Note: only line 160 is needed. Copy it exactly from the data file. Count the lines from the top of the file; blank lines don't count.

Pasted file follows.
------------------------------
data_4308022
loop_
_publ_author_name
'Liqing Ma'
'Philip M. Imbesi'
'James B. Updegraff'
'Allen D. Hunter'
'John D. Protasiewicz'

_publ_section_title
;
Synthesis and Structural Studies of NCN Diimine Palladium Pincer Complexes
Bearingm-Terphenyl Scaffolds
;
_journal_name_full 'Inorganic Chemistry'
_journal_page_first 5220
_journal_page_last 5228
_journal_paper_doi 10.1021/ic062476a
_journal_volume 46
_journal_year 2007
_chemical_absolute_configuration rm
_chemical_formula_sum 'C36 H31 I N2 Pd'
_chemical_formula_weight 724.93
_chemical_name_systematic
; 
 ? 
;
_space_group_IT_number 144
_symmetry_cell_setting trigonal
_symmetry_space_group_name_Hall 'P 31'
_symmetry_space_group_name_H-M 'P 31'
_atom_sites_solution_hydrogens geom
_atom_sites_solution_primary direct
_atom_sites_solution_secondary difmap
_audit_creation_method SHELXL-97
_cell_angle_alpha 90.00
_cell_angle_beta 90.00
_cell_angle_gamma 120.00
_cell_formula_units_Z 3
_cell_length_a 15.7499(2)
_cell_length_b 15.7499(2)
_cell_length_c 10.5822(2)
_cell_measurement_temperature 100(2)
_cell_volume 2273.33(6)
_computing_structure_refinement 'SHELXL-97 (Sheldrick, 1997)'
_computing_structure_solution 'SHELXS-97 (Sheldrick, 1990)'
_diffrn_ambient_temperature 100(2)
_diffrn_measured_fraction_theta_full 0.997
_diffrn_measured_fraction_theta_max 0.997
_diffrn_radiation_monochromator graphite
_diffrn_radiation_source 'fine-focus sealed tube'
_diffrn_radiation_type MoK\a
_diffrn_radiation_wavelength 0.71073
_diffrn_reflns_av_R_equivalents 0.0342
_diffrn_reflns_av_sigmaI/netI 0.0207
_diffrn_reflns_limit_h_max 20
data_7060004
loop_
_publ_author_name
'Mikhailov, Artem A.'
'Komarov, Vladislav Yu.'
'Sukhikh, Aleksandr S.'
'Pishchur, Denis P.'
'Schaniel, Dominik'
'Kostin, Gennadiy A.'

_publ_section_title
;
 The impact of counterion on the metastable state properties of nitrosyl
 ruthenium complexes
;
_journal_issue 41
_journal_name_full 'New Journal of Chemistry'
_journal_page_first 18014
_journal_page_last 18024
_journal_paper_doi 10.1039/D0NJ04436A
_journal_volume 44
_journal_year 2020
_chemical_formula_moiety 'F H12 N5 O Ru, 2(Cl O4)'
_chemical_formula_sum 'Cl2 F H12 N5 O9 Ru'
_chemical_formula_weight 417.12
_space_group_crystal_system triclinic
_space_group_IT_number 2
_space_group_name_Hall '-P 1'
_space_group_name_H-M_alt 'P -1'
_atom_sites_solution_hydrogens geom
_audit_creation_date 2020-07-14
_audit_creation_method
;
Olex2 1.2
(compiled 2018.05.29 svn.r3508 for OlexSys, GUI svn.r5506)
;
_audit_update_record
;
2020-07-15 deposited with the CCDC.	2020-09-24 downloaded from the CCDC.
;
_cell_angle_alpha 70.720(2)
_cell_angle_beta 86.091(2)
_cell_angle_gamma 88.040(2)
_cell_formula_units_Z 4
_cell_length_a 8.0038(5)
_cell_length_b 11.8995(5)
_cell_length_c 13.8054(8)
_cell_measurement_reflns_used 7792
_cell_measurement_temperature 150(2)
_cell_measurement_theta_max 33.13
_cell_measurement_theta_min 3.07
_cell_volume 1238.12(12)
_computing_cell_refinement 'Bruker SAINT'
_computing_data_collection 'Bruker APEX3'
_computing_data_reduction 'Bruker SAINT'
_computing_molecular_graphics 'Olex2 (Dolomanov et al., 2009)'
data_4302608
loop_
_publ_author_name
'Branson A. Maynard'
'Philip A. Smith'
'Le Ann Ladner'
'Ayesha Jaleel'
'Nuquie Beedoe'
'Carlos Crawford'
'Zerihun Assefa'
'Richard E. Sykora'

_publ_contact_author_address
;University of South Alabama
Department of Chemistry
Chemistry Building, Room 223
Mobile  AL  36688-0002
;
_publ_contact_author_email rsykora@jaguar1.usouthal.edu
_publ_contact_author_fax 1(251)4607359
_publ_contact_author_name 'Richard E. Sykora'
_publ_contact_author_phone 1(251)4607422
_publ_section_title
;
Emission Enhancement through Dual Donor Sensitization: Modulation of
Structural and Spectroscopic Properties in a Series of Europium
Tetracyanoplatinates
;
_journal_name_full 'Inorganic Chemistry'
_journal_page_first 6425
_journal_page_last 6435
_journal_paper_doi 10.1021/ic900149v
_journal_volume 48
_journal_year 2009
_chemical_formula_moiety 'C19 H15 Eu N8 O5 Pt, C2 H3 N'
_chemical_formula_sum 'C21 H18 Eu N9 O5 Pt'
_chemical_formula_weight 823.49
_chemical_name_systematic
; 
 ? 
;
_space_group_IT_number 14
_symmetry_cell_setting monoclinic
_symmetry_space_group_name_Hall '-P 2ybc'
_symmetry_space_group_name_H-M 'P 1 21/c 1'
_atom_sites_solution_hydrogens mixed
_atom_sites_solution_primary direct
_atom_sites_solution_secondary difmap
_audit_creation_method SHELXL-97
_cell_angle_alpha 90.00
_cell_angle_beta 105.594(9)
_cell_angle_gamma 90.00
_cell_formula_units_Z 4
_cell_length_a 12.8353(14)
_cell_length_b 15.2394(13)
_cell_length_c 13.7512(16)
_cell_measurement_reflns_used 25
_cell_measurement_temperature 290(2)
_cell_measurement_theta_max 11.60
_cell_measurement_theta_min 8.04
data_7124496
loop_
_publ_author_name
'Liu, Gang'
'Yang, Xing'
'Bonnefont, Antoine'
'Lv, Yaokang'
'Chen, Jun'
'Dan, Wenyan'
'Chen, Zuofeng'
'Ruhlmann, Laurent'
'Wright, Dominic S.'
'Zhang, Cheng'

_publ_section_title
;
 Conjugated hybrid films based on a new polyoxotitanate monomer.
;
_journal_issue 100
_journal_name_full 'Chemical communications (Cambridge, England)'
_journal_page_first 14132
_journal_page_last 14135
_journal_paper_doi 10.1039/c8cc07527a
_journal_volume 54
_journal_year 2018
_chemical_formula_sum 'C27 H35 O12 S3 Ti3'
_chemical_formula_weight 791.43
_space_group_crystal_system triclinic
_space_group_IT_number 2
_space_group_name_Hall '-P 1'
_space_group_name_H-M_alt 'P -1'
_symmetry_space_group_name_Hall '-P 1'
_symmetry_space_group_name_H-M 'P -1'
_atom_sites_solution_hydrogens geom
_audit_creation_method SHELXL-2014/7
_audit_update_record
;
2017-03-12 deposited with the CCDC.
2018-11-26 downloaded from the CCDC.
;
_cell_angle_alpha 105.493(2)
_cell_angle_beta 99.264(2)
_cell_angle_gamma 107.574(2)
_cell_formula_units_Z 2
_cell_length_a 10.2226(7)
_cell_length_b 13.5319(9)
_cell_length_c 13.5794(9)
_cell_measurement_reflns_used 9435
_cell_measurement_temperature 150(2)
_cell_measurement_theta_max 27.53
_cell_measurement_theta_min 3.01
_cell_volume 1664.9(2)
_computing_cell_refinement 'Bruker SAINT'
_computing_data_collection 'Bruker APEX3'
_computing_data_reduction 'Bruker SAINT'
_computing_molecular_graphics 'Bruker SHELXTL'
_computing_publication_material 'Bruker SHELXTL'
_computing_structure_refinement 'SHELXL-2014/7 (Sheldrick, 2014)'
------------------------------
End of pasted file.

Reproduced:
_cell_angle_beta 105.594(9)